Performance

World Cup 2010 Real Time Twitter Mashup

This World Cup has been exciting for me not just because of the great games but also because during the group stages I’ve been building a cool real time spectator monitoring application for it: Tweet For Your Team (powered by Kwwika real time data services).

What does it do?

The application streams tweets live from the two teams playing live or playing the next game (using the Kwwika service). It also shows the live score on the top (provided by Opta), so even if you’re not in front of a telly, you can be aware of it. Now, for the fun part…

tweetintensity

The app monitors the tweet intensity, that is the number of tweets per minute for each side. Hours before the game this value is typically around 5-10/minute, right before the game it’s usually at least 300/minute and from there it pretty well reflects how nerve wracking the game is. The highest number I’ve experienced up to the semi finals. was around 3500/minute for Spain, when they shot – and missed – the second penalty against Paraguay in the quarter finals.

tweetmood

Tweet intensity is an interesting indicator, but an even more useful one is the mood meter. The application tries to evaluate the mood of each tweet coming in and decide whether it is more of a positive message (“yaaay!!”) or a negative one (“boooo!”). The tweets are colored according to this: red ones mean negative, green ones positive and yellow is neutral (or at least the application couldn’t decide).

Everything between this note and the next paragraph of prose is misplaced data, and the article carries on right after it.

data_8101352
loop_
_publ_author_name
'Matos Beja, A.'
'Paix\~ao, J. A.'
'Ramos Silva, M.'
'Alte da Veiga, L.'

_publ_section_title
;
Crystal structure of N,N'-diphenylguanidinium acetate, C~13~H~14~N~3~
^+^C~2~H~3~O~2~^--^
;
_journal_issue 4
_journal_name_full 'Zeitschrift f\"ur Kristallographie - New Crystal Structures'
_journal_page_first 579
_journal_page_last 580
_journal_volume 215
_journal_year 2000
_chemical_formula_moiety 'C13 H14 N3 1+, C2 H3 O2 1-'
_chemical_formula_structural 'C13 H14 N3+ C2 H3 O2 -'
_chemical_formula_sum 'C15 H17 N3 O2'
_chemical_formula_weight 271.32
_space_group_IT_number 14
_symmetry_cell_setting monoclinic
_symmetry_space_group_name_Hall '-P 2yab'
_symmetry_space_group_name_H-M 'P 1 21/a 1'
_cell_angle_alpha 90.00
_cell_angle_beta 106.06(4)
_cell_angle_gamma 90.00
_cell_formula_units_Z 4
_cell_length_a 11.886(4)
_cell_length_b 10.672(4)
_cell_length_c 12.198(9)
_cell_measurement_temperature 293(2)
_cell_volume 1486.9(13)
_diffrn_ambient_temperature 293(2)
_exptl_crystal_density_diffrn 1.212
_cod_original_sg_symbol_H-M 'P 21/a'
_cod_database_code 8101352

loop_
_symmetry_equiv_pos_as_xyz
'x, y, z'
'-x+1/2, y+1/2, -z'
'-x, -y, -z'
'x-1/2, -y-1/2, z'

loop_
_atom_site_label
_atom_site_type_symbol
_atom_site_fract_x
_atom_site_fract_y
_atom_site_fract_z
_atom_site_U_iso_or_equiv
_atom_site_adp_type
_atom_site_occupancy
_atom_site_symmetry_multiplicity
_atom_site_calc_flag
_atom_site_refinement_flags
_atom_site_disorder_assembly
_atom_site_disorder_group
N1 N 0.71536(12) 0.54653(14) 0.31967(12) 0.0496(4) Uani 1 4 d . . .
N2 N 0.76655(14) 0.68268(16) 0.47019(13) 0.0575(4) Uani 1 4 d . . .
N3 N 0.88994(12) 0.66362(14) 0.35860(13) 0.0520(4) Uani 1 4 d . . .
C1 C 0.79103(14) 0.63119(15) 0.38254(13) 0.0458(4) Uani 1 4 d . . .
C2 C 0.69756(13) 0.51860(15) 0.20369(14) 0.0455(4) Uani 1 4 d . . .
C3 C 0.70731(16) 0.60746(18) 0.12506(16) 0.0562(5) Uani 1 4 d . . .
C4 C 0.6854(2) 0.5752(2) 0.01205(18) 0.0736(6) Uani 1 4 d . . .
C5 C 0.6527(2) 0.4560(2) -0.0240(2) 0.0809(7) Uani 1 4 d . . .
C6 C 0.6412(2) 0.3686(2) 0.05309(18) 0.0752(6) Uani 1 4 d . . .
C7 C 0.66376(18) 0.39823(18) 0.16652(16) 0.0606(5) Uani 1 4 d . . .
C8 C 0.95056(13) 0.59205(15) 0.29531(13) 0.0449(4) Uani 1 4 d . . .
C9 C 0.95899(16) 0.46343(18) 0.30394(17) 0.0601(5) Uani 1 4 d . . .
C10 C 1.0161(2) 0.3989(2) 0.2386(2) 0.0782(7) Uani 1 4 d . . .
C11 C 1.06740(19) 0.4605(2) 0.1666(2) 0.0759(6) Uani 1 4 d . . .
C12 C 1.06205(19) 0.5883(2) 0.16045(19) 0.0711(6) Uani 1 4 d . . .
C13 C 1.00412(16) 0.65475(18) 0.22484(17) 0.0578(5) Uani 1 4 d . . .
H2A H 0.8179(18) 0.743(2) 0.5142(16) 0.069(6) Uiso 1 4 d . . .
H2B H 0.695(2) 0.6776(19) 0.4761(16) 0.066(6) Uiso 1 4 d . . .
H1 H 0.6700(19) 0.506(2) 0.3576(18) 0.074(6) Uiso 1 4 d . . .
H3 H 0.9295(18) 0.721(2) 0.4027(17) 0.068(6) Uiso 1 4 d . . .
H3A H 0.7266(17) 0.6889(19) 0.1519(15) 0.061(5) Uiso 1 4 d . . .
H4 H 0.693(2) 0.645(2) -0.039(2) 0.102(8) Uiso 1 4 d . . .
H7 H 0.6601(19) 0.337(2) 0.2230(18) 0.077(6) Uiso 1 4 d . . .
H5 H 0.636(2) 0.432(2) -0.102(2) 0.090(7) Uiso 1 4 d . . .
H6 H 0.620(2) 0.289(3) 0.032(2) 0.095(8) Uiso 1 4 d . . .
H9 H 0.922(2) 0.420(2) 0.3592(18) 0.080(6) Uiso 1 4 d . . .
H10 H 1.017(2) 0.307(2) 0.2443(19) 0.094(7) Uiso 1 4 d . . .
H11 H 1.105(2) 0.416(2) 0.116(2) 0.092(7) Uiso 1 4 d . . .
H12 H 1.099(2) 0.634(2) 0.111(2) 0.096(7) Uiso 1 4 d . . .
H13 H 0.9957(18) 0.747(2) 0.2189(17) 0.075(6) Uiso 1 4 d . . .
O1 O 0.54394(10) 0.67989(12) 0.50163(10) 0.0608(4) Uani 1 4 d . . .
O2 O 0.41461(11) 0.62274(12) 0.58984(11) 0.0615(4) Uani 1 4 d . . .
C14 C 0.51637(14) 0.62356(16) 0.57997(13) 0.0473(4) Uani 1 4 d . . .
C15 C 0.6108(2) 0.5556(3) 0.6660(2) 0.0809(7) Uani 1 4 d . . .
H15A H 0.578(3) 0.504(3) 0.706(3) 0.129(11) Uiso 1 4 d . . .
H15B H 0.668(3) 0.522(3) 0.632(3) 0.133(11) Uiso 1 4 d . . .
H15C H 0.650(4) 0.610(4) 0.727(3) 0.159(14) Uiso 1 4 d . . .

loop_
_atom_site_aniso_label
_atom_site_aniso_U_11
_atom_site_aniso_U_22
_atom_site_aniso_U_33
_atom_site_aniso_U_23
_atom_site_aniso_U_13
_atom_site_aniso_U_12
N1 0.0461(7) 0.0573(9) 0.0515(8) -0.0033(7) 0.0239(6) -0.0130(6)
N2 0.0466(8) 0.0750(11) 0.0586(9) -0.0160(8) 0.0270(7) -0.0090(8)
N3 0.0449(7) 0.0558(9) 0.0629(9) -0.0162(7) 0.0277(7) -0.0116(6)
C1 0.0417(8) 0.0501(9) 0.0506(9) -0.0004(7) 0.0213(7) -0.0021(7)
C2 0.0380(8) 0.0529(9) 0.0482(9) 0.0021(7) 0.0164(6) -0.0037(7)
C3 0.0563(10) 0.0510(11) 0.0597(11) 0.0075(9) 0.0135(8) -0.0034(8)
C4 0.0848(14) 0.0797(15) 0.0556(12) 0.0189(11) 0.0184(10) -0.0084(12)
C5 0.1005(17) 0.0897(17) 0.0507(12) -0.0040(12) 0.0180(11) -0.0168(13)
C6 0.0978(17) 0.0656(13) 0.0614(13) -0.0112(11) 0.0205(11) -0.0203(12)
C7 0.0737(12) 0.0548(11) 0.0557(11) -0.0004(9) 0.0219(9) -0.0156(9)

Tweet intensity tends to pretty well reflect on the game: usually when a team is scored a goal it tends to go down… though it’s hard to predict by how much – sometimes the fans just keep sending positive messages to the team even after their team has gotten behind!
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Thoughts on ranking ORM tools

Posting of the previous performance comparison results (see here) has caused a much greater response I ever expected as well as some confusion about the goal of this test that I would like to respond to.

How real (world) is this?

Most importantly a performance test is useful if it can be used for predicting performance of a real world application. Now the performance test in I did was a really primitive, batch based CRUD test. Unless you are developing an application that does batch actions such as in this test, the results can’t really be used for predicting performance of real world applications. We’re talking about two mature frameworks with lots of additional services – e.g. caching and transaction handling – that are not evaluated in this test even though they can have a huge impact on performance.

Be a little sceptic

I would suggest treating results with caution and checking on the source. There are a lot of people expert on a single ORM framework, some are experts on two but it mostly stops there. Unless stated that the author(s) is/are experts on the topic I would approach these results in a sceptic way.

As for my own case: I do have experience with the tested frameworks however am far from being an expert with any of them – so treat my results with caution. I’ve published the so anyone can analyze it and if there are some issues in the code resulting in major performance drop, hopefully someone will let me know – just as some members of the NHibernate community did after publisihing the first results.

There is no “best”